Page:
Y'know what, dude? I appreciate that a ton; thanks for being here and being down to discuss!
Ah yeah, I can get that. Yeah, this is true. I can't find the source that I'm looking for at the moment, but folks at TLG have pretty strongly that CCBS parts do unequivocally use more plastic relative to their retail price; by association, this implies that the company is actually losing money at the so-called "overpriced" (though I do agree, honestly) CCBS kit price points. Additionally, the inclusion of any kind of plastic into the packaging made these appreciably more expensive to produce - G1 could only pull it off because it was so wildly popular.
See, that's the thing; it was worse back in those days due to the packaging and the inclusion of less versatile parts. Also, almolst every year through 2009 saw some sort of part that wasn't just ABS plastic; it was made of a different material, or had electronics or springs or something that increased its value, and thus its price, dramatically. All of these were produced en masse, appearing in thousands, if not tens of thousands, of units. Some years, we saw two new parts produced with non-ABS.
- 2001: The Manas (Electronic)
- 2002: The Krana
- 2003: The Kraata
- 2006: The Piraka Spines and The Light-Up Swords
- 2007: The Squid, Squid Launchers, Kalmah's Tentacle, The Cordak Blasters, Kalmah's Head... Kinda crazy, huh?
- 2008: The Midak Blasters, Shadow Leeches, and Nynrah Ghost Blasters
- 2009: The Thornax
Toward the end, they started to rely on dual-injected parts a ton, as well; you don't really see that in LEGO system. So, as a rule, G1 was insanely expensive to produce.
This isn't always true; as a rule, you'll see it in effect in small sets that include many new molds and/or recolors, or massive D2C sets that necessitate a ton of small parts. TLG has the capacity to easily pump out some sets that don't initially utilize a ton of new parts, such as large technic sets and those classic buckets that you see in yellow tubs, because said kits are essentially repackaging old, easily used parts. Once TLG has constructed a mold, they'll typically use it for at least five years, so they'd prefer to keep certain elements in use for significantly longer than G1 would typically have done.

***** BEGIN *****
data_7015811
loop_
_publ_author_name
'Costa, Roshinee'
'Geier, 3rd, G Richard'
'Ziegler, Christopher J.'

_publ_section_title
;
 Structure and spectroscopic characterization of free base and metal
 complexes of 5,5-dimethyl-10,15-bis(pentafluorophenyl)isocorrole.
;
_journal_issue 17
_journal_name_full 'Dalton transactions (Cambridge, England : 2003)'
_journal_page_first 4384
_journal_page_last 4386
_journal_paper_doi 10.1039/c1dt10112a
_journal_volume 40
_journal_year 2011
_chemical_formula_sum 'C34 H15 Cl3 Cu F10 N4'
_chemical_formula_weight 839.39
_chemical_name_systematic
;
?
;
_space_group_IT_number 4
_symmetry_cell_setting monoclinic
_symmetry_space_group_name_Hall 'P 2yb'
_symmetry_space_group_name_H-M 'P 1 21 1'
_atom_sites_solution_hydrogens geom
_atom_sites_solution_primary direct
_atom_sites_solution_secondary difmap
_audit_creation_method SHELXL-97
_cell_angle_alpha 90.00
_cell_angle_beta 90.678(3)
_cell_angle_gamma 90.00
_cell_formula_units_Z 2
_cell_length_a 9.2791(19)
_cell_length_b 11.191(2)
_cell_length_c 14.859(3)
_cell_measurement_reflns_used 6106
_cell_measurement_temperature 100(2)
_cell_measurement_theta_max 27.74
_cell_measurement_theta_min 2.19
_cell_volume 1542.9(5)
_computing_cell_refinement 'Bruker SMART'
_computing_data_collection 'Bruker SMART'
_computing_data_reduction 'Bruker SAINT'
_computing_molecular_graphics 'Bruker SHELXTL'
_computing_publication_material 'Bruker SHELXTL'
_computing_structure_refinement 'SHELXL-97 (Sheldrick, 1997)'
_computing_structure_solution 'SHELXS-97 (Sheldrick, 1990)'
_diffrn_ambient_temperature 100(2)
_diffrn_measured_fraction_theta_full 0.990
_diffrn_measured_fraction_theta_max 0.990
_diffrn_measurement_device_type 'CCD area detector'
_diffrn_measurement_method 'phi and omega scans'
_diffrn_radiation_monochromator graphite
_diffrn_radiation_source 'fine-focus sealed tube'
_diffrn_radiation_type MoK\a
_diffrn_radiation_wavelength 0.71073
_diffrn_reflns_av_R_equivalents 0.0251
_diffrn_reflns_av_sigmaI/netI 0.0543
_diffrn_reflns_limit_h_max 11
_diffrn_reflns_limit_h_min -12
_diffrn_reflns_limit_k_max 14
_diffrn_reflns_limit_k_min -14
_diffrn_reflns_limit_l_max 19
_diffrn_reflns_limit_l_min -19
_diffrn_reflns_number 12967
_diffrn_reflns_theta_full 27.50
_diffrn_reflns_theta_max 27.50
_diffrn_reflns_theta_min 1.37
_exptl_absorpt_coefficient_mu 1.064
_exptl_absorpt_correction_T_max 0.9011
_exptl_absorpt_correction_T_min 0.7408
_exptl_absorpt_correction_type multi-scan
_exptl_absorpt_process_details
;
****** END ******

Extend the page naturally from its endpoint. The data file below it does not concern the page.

The thing is (and I'm simply speaking as an observer here) in an effort to move away from some of those sorts of design chain flaws, CCBS seems to be tilting just a little closer toward the versatility of LEGO system as each year comes and goes. If you look at the 2011 and 2012 Hero Factory sets, you'd be greeted by a system that looked a lot more like G1's Technic sets from an aesthetic perspective; lots of large, jagged parts with small connection points and an enourmous number of faux connection points - anyone remember trying to attach minifig-scale clips to pistons on G1 parts? Back then, there weren't as many distinct colors or lengths fro either shells or bones, so TLG had to make do in the short term with less sustainable details. Sure, G2 represented a major break from that trend, but IMO we've gone right back to it with Star Wars; we see new ort specialized add-ons very rarely because we have plenty of colors and lengths now.
And tha's the issue; it only adds value to the figure if the apparent detail isn't present, or literally cannot be present, elsewhere. Y'know, the word apparent here is super crucial, because folks have wildly different definitions of what looks "great" on an action figure; some want Hot Toys, and some want Funko Pop. Right? If you're okay with a very stylized Tahu, then sure, you're right; however, if you want pistons or faux gears or faux tattoos or whatever the heck Master Tahu had on his chest, you'll need add-ons, or "armor". There's no way to add that without utilizing those types of pieces. CCBS, however, struggles to remain balanced on this front, because its a young system that has a tough time avoiding the re-use of certain add-ons to optimize cost. And, uh, if you don't believe me, just take a glance for yourself.
Not trying to be a nuisance over here, but a Piraka bone piece is shorter than the average bone length used in CCBS nowadays, since SWC is the order of the day. Just an important semantic distinction to make.
I don't know if this is true. Without any shred of doubt in my mind, I can say that TLG would agree with you. But I honestly think that Vezon looked pretty awful with a shin that was hollow in the back and had two exposed technic holes below the knee. Ostensibly, that's kind of a silly opinion, because TLG couldn't do much better for the budget that they had. That said, I can still hold it if I want to.